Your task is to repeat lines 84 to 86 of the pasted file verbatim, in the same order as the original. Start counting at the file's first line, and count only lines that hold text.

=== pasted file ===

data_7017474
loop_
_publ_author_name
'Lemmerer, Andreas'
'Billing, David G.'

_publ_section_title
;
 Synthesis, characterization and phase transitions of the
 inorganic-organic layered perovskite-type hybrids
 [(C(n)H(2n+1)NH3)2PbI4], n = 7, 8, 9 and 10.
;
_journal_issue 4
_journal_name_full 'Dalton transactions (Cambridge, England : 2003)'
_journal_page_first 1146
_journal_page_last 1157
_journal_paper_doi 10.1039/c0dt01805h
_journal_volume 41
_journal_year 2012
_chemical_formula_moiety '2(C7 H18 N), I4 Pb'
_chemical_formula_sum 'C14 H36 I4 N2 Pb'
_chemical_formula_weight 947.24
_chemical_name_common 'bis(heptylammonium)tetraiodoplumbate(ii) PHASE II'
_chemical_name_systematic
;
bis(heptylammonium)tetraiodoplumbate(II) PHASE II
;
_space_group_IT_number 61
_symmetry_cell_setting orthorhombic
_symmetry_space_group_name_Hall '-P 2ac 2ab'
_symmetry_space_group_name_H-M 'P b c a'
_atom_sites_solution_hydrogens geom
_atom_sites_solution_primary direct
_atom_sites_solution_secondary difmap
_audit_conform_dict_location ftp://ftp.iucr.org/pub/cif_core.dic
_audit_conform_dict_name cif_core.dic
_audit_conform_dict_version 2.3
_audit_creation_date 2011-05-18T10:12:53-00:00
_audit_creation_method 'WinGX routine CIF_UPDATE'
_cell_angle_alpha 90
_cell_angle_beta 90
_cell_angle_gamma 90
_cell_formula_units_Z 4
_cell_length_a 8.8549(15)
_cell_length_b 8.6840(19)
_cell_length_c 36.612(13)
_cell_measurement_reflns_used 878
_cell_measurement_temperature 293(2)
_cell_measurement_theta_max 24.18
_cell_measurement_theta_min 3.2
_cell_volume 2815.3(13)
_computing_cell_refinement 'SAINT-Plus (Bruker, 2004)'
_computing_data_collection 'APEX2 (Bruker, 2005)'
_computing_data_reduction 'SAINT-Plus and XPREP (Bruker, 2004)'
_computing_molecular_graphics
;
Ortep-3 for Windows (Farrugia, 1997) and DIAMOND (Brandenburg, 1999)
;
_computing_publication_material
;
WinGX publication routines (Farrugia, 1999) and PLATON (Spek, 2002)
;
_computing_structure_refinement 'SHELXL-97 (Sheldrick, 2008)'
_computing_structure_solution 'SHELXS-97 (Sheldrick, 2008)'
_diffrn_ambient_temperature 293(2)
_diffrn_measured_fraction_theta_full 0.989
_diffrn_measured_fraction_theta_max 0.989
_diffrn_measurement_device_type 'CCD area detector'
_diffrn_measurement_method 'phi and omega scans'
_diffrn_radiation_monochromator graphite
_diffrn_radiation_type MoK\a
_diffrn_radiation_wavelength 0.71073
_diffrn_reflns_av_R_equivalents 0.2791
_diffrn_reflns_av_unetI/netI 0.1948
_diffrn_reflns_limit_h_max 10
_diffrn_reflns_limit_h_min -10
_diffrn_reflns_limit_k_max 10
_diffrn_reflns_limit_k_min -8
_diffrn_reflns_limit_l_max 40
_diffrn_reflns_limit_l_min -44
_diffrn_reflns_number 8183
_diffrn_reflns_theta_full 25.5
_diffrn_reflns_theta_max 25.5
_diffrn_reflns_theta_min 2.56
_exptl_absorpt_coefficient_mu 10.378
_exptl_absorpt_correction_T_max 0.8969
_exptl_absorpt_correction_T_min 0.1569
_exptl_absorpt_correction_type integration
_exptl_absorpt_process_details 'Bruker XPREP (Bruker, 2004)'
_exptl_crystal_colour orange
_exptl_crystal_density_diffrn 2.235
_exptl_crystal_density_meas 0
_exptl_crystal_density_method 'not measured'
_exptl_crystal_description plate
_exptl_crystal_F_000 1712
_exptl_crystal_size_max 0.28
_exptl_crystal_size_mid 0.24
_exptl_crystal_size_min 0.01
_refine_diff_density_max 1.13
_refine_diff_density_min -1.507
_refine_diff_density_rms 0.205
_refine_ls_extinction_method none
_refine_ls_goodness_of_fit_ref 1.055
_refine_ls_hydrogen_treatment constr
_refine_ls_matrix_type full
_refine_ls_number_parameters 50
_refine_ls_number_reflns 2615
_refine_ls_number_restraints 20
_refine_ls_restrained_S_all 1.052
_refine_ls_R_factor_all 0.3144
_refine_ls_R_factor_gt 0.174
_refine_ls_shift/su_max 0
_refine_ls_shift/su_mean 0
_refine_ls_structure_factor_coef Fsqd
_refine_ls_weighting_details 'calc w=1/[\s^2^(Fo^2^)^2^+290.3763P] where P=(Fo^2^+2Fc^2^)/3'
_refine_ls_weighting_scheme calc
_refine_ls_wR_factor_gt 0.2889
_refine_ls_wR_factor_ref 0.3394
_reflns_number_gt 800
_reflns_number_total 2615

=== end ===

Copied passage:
_exptl_absorpt_coefficient_mu 10.378
_exptl_absorpt_correction_T_max 0.8969
_exptl_absorpt_correction_T_min 0.1569